“A person is a fool to become a writer. His only compensation is absolute freedom. He has no master except his own soul, and that, I am sure, is why he does it.” —Roald Dahl
Ever since I was younger, my father would encourage either sports equipment or novels into my hands. My big brother was into the fantasy realm, and so I latched onto that along with him. My affinity for writing and the outdoors are my living emblems of that past.
In some ways I was always meant to be a writer. I often feel that I contemplate things in different ways from other people. I insert myself into people’s lives, I take a snippet of their conversation and think of all the possible connections that begun it, and where it will end. When I look at the mountains I see the men who climb across them in the world of my novel. I notice the different striations in the small blueprint of a leaf. In a way I believe that everyone sees the world differently, our creative eye forming a different world, each of us focusing on different parts, and enjoying others more or less.
The countless novels I poured through throughout my youth is what turned me into this quiet quirkball. They opened my eyes to the limitless perspectives that a person can have, and often let me inhabit the many different worlds of thought. It has instilled intuition with me, showing me that there are different sides to a person that they may not reveal, or even that which they may not understand. In my pursuit of my first novel, I somewhat aimlessly pursue the ability to create a character who can rival the contradictions and complexities of these characters I’ve both read and met.
My fascination with fabricating stories began young, but my first attempt at a novel really occurred in middle school. These stories were always scrapped, perhaps the plot was too simple or the characters were too similar to others I’d encountered while reading. I always saw those as setbacks, but I’ve come to see that the mimesis and seemingly futile attempts to create a story that stuck have formulated my distinct writing style.
So, as a tired and tireless writer, I have learned:
The uncertainty is terrifying
There have been times where I’ve been so absolutely terrified about being a writer, and it doesn’t help knowing that there are people both terrified for me and critical of me. Writing a novel isn’t an easy feat, and even when it’s done there is no imminent success waiting for you. Knowing that there’s no steady landing under your feet is terrifying. There have been many times that I’ve wanted to take a way out, but there’s nothing that quite compares to the creation of a story that sits in the back of your mind.
I’ll never be completely satisfied
In my most recent attempts to pen my own novel, I’ve scrapped scene after scene, altered character personalities, and remolded the plot. On very few occasions do I write a piece and come out of my writing coma to think that what I just wrote was the eloquent masterpiece that I want it to be. But even when I do, I often take another look at it later and want to change everything about it again. That persistent desire to perfect my art is how I know that I’ll continue to evolve as a writer however. I won’t stop until the “perfect” story is done. And even then, if it’s ever published I’ll probably still want to change it again. And that’s ok.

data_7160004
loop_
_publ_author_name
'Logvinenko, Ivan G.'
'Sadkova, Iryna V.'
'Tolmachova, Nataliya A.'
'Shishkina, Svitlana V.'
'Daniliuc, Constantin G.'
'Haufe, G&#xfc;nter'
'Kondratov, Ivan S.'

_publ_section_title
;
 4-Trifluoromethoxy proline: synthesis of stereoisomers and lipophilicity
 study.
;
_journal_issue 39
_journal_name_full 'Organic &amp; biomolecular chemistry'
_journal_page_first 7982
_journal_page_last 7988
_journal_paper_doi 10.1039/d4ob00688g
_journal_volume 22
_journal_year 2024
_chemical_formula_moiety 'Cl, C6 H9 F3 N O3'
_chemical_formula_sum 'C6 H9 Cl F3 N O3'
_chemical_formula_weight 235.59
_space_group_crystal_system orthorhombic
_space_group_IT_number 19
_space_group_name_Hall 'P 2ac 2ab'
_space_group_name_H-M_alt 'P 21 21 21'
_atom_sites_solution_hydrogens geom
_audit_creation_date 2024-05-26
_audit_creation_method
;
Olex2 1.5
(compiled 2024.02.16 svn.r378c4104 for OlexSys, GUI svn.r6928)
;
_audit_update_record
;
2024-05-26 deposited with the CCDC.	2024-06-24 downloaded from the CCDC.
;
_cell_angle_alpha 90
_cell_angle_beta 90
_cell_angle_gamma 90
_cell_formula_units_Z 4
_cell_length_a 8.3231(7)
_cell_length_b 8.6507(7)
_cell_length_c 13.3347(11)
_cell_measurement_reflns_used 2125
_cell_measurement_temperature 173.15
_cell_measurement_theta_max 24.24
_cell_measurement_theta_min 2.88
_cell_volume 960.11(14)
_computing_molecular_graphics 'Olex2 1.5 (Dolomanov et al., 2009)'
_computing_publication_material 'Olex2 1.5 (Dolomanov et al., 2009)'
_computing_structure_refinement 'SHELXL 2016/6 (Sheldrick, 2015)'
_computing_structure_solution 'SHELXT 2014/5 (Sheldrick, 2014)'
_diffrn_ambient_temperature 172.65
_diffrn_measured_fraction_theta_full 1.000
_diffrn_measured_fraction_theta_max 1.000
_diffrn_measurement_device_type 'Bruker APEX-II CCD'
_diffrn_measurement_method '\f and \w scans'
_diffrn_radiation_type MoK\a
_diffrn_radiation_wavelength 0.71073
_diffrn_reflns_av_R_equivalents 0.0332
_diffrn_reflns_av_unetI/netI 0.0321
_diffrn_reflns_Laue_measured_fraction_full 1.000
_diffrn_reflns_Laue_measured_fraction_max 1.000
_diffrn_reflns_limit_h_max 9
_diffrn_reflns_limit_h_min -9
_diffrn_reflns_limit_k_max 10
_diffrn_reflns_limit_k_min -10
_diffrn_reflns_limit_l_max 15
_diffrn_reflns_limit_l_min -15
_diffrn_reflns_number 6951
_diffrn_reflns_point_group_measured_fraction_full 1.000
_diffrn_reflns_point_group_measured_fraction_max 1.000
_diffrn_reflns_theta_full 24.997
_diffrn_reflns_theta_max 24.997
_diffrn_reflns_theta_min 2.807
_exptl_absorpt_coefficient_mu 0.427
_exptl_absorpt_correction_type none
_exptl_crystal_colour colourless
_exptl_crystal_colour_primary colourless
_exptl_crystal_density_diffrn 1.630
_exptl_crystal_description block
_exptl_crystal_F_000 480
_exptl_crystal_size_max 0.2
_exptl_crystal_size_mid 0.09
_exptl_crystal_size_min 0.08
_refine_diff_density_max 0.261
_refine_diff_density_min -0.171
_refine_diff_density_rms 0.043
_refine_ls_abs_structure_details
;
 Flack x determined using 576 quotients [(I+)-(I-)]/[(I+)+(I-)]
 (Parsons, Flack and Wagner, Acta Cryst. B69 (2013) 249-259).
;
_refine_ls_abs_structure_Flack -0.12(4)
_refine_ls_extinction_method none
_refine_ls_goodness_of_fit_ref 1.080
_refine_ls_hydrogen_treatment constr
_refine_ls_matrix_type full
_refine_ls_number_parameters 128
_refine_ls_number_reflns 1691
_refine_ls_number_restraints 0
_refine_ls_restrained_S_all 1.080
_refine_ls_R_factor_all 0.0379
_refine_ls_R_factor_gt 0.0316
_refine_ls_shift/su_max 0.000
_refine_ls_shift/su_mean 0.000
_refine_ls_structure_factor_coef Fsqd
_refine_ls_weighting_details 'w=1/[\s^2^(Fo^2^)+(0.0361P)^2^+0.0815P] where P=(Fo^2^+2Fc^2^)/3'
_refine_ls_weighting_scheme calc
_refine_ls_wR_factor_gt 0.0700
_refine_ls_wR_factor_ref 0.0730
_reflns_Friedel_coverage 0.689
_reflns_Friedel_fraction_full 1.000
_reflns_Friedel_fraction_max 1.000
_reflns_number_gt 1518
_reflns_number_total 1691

It is sharing a piece of you
We can’t help but interject our own biases, beliefs and ideas into our writing. We have a desire to share with the world, and mould a thought process. I’ve realized that writing is a quite narcissistic craft, dependent on our belief that we have the ability to perhaps shape a significant chunk of the population’s ideas. So, sharing a piece of your art is more than just sharing words you’ve written, it’s sharing something that you are the sole creator of.
I’ll have to work at it
We have this enchanted idea that great writers were born brilliant, as if their womb had come with pen and paper. I agree in some cases, but more so I believe that what sets the best writers from the others is their dedication. Even within the past year I’ve noticed significant growth in my writing. To write better I’ve had to practice both by writing and by reading. It’s hard to make myself sit down and pen new words everyday, but I know each sentence makes some sort of difference. Writing helps you get a better feel for the language, and for the style that you write best in.
There will be critics
Publication of your writing also releases it into the unforgiving hands of the internet, of those who will be unrelenting and often unfair in their criticism.We live in an age where people mount their digital devices and leave their criticism solely for the chance to troll. Picking out the noteworthy critics from the sea of them is paramount.
But, from what I’ve heard, if someone doesn’t hate your work, then you weren’t doing it right anyways.
It is all worth it
Of all the other jobs and hobbies I’ve entertained, nothing has ever stuck quite like writing. It gives me the ability to pursue my imagination and release my emotions all at once. I would take the uncertainty and difficulty over writing over anything. It has undeniably carved my personality and life outlook. There’s an inexplicable feeling I get when I see my ideas transferred from my mind into tangible stories on paper.
And most of all, it allows me to be me at my fullest all the time.